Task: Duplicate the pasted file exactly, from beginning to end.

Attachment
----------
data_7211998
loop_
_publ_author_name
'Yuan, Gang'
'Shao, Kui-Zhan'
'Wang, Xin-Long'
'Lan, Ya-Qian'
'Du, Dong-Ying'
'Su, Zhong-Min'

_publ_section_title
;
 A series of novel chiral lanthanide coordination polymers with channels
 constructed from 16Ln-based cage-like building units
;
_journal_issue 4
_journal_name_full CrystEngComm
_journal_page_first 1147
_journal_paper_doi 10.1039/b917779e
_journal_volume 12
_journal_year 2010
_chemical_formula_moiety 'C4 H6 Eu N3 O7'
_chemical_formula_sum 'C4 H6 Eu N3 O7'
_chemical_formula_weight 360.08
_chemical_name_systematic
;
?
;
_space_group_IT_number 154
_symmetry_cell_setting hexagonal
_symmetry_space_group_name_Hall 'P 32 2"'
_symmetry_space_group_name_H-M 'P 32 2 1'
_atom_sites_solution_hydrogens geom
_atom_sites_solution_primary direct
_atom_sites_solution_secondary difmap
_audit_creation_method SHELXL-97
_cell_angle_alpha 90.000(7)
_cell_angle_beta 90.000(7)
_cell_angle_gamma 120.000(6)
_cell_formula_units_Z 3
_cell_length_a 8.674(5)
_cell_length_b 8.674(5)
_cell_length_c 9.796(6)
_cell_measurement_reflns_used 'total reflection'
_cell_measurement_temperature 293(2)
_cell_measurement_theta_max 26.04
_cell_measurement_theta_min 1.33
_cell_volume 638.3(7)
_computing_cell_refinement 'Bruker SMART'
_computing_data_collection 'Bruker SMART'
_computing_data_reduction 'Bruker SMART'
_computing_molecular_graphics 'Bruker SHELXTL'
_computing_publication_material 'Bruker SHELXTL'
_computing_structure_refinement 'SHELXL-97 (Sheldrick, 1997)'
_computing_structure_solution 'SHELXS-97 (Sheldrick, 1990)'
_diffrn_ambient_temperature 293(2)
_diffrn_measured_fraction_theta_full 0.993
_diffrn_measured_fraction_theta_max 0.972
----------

data_7211998
loop_
_publ_author_name
'Yuan, Gang'
'Shao, Kui-Zhan'
'Wang, Xin-Long'
'Lan, Ya-Qian'
'Du, Dong-Ying'
'Su, Zhong-Min'

_publ_section_title
;
 A series of novel chiral lanthanide coordination polymers with channels
 constructed from 16Ln-based cage-like building units
;
_journal_issue 4
_journal_name_full CrystEngComm
_journal_page_first 1147
_journal_paper_doi 10.1039/b917779e
_journal_volume 12
_journal_year 2010
_chemical_formula_moiety 'C4 H6 Eu N3 O7'
_chemical_formula_sum 'C4 H6 Eu N3 O7'
_chemical_formula_weight 360.08
_chemical_name_systematic
;
?
;
_space_group_IT_number 154
_symmetry_cell_setting hexagonal
_symmetry_space_group_name_Hall 'P 32 2"'
_symmetry_space_group_name_H-M 'P 32 2 1'
_atom_sites_solution_hydrogens geom
_atom_sites_solution_primary direct
_atom_sites_solution_secondary difmap
_audit_creation_method SHELXL-97
_cell_angle_alpha 90.000(7)
_cell_angle_beta 90.000(7)
_cell_angle_gamma 120.000(6)
_cell_formula_units_Z 3
_cell_length_a 8.674(5)
_cell_length_b 8.674(5)
_cell_length_c 9.796(6)
_cell_measurement_reflns_used 'total reflection'
_cell_measurement_temperature 293(2)
_cell_measurement_theta_max 26.04
_cell_measurement_theta_min 1.33
_cell_volume 638.3(7)
_computing_cell_refinement 'Bruker SMART'
_computing_data_collection 'Bruker SMART'
_computing_data_reduction 'Bruker SMART'
_computing_molecular_graphics 'Bruker SHELXTL'
_computing_publication_material 'Bruker SHELXTL'
_computing_structure_refinement 'SHELXL-97 (Sheldrick, 1997)'
_computing_structure_solution 'SHELXS-97 (Sheldrick, 1990)'
_diffrn_ambient_temperature 293(2)
_diffrn_measured_fraction_theta_full 0.993
_diffrn_measured_fraction_theta_max 0.972